A few days ago I received a group email from my experimental music TA, Rafa Romo Tavizon that read:
Hi everybody, I would like to invite you to my noisy recital this Wednesday at 8:00 pm in the Chapel. And don't worry... I pinky promise that it's going to be very loud.
I had to set up an interview. Hit the jump to find out a little more about the crazy shit Rafa's up to.
Aural Wes: In your email, you said the performance is going to be "loud." What can people expect to hear when they come on Wednesday?
Rafa Romo Tavizon: Well, I guess I could divide my work into two categories. Before coming here, I worked a lot with acoustic instruments. I was, and am still, very interested in working with big ensembles - orchestras and so on. But, what happened the last two years, is that I've been working a lot with electronic music. Also, I mean, not only do I like loud music - loud sound - but also, what I'm going to do… I have this idea of sculpted noise, which is basically starting from noise as a primary material...
AW: Do you want to briefly explain what noise is?
Rafa: Yeah, sure. When I say noise, what I mean is all frequencies that we can here at the same time, as a block of all frequencies at the same level. Like [pshhhhhhhhh]. Like, white noise. And then, from there, what I did was cut some lines, trying to make figures, and combining them in different ways.
AW: You tried to cut figures into the noise, and then combined them in different ways?
Rafa: What I like about sculptors is that they start with a big block of something, like any material, and then they will take a hammer and chisel and try and tsch tsch tech [mimics hammering] to get rid of some of the material, to get the form of something. So, that's kind of like what I'm trying to do.
AW: And, the concert will be entirely sculpted noise pieces?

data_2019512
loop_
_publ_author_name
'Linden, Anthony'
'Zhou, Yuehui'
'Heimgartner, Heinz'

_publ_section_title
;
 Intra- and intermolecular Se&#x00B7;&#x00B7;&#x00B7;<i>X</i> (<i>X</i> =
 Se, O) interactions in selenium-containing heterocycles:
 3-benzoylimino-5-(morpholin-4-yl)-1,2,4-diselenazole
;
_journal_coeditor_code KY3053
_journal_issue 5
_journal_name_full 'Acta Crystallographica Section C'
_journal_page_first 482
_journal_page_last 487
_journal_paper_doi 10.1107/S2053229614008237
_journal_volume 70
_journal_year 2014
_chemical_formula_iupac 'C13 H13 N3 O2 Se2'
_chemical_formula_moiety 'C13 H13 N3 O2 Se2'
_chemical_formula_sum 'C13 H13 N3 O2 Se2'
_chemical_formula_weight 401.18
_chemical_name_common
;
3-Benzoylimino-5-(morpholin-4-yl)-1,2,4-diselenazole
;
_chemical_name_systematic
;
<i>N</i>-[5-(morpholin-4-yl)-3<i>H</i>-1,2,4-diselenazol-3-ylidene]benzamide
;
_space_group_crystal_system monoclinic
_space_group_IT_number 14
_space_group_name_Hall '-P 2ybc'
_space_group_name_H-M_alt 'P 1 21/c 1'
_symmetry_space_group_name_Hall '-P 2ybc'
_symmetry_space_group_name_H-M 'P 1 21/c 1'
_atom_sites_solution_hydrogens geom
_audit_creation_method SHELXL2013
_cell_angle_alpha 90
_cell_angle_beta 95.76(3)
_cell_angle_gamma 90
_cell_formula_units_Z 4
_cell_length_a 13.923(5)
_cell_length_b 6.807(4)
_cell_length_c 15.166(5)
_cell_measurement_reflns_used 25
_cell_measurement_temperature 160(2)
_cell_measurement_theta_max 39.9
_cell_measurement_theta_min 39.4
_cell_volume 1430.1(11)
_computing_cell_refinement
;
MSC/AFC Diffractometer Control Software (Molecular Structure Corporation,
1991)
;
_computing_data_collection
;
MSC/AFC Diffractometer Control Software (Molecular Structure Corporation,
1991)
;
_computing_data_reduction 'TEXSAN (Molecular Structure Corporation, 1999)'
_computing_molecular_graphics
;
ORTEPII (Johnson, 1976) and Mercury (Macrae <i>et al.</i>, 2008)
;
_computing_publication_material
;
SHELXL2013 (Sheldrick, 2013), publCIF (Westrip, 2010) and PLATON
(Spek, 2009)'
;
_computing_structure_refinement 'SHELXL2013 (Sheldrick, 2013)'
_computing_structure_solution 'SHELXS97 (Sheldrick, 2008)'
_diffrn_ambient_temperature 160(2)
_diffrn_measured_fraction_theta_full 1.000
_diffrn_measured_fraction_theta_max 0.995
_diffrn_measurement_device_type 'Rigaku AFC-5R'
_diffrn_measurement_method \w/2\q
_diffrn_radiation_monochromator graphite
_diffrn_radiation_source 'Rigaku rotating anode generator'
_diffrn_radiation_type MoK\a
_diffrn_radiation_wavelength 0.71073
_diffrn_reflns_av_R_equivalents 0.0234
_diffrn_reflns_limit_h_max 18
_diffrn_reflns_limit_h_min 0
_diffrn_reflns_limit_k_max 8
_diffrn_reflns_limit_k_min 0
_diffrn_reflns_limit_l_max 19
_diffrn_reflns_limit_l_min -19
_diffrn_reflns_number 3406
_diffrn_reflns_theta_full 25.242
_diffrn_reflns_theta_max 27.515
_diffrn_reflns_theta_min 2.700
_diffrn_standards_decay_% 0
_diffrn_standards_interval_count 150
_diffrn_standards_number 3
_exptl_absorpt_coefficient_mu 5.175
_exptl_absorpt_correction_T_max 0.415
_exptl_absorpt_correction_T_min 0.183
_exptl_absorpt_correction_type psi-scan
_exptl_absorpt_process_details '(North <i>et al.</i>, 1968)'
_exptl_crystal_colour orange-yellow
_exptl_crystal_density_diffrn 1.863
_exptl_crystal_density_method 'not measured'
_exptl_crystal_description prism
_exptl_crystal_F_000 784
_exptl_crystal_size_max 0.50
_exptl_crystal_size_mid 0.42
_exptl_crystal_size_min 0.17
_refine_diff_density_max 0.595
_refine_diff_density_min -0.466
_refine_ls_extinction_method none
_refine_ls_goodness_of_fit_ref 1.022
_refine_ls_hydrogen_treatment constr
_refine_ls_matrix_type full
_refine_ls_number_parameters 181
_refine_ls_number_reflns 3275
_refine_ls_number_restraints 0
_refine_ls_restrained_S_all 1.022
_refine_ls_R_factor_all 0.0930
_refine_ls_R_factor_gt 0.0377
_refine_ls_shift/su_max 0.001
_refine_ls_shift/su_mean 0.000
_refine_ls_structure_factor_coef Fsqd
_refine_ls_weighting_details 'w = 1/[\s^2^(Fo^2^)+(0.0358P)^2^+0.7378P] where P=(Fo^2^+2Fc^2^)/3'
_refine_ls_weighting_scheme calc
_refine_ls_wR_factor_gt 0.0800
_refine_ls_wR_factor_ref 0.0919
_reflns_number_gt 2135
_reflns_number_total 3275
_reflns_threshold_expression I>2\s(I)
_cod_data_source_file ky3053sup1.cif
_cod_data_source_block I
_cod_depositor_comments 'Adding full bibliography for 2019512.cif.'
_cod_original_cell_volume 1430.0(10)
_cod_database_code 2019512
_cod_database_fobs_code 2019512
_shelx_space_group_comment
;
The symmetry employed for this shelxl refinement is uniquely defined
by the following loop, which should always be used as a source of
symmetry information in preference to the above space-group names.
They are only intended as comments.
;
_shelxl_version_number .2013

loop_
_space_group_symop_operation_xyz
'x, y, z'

Rafa: At least half of it…[laughs] Yeah, I'm going to present four pieces that are based on this idea. I will have an eight channel system, which will be used not only to diffuse the sound, but also to try to activate (sonically) different spots in the chapel. I will be controlling the sound projection using an ipad while I sit conformably within the audience. Then I will perform an electric guitar piece with live electronics, and a video piece as well.
AW: Do the grad students have advisors for their recitals?
Rafa: Yes, yes we do. It's not just for the recital, but Ron Kuivila has been my advisor since I arrived here.
AW: Did you come here specifically to study with Ron?
Rafa: Yes, I cam here to study with Ron and Anthony Braxton. I was hoping to show my work to Alvin Lucier, which I haven't really been able to, since he retired exactly the same semester as I arrived. But yeah, I wasn't expecting Paula Matthusen, because I didn't know anything about her, but she has been very helpful as well.
AW: Your primary instrument is electric guitar?
Rafa: I don't think I have a primary instrument anymore…[laughs]. I played electric guitar a long time ago, basically rock and noise music. Noisy rock. A long time ago, I was like 15 years old. Then I stopped with that when I entered the conservatory. There I studied piano for five years. Then, basically I stopped playing all those instruments and concentrate all the time on computer music. So, I play once in a while, but I don't really practice.
AW: What are you listening to right now?
Rafa: Well, I have - right now, I'm listening to a composer named Julio Estrada. He's a composer from Mexico, he's one of the composer's who's studied the whole contemporary experimental music in Mexico. he studied with Xenakis and Ligeti, and all those guys. But that's just a pure coincidence that I'm listening to his music right now. What I have been doing for the past three years, is I have a huge list of MP3s full of music that I like, from rock music, to noise music, to classical music, and I just pick a random folder every day, and open it in iTunes. I feel like I listen too much to a specific composer then I will get too much influence from them, and start copying them, in an unconscious way. And I don't want that, I want to hear as much music as possible.
AW: Last question: what is the most impactful class, or event, or experience, you've had in the past two years here?
Rafa: Um, well, that's a very hard question. The combination of hearing the works of the other graduate students in the composition seminar, with the opportunity I had to work as a TA. To listen to the works of the students, I think that both things are what I will say have had a great impact on myself.